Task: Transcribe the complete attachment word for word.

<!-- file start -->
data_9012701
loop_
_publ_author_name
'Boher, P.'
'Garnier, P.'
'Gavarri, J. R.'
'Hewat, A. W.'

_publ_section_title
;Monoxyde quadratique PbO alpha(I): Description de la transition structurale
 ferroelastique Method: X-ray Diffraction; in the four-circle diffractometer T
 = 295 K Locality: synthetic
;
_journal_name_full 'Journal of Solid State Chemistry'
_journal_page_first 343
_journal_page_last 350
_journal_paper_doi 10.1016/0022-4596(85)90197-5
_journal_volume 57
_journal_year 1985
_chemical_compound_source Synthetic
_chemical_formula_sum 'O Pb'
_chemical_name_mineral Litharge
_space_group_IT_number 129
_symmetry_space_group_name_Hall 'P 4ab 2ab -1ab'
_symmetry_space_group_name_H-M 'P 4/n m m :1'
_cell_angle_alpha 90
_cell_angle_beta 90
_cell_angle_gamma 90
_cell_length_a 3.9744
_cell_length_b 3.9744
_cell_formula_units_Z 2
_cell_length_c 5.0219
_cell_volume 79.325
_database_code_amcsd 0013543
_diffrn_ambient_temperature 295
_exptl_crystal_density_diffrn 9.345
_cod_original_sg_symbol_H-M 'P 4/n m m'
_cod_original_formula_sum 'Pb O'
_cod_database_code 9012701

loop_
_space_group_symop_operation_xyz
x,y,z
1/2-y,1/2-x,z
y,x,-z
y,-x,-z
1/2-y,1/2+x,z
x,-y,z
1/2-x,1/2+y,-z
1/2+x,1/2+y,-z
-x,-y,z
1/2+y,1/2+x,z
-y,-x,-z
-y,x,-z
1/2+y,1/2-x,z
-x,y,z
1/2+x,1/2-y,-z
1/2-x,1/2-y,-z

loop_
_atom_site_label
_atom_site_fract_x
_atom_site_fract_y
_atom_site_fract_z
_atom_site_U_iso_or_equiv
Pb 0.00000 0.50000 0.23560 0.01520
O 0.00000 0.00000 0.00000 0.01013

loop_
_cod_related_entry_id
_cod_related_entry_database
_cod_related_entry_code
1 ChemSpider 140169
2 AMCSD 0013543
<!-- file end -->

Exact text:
data_9012701
loop_
_publ_author_name
'Boher, P.'
'Garnier, P.'
'Gavarri, J. R.'
'Hewat, A. W.'

_publ_section_title
;Monoxyde quadratique PbO alpha(I): Description de la transition structurale
 ferroelastique Method: X-ray Diffraction; in the four-circle diffractometer T
 = 295 K Locality: synthetic
;
_journal_name_full 'Journal of Solid State Chemistry'
_journal_page_first 343
_journal_page_last 350
_journal_paper_doi 10.1016/0022-4596(85)90197-5
_journal_volume 57
_journal_year 1985
_chemical_compound_source Synthetic
_chemical_formula_sum 'O Pb'
_chemical_name_mineral Litharge
_space_group_IT_number 129
_symmetry_space_group_name_Hall 'P 4ab 2ab -1ab'
_symmetry_space_group_name_H-M 'P 4/n m m :1'
_cell_angle_alpha 90
_cell_angle_beta 90
_cell_angle_gamma 90
_cell_length_a 3.9744
_cell_length_b 3.9744
_cell_formula_units_Z 2
_cell_length_c 5.0219
_cell_volume 79.325
_database_code_amcsd 0013543
_diffrn_ambient_temperature 295
_exptl_crystal_density_diffrn 9.345
_cod_original_sg_symbol_H-M 'P 4/n m m'
_cod_original_formula_sum 'Pb O'
_cod_database_code 9012701

loop_
_space_group_symop_operation_xyz
x,y,z
1/2-y,1/2-x,z
y,x,-z
y,-x,-z
1/2-y,1/2+x,z
x,-y,z
1/2-x,1/2+y,-z
1/2+x,1/2+y,-z
-x,-y,z
1/2+y,1/2+x,z
-y,-x,-z
-y,x,-z
1/2+y,1/2-x,z
-x,y,z
1/2+x,1/2-y,-z
1/2-x,1/2-y,-z

loop_
_atom_site_label
_atom_site_fract_x
_atom_site_fract_y
_atom_site_fract_z
_atom_site_U_iso_or_equiv
Pb 0.00000 0.50000 0.23560 0.01520
O 0.00000 0.00000 0.00000 0.01013

loop_
_cod_related_entry_id
_cod_related_entry_database
_cod_related_entry_code
1 ChemSpider 140169
2 AMCSD 0013543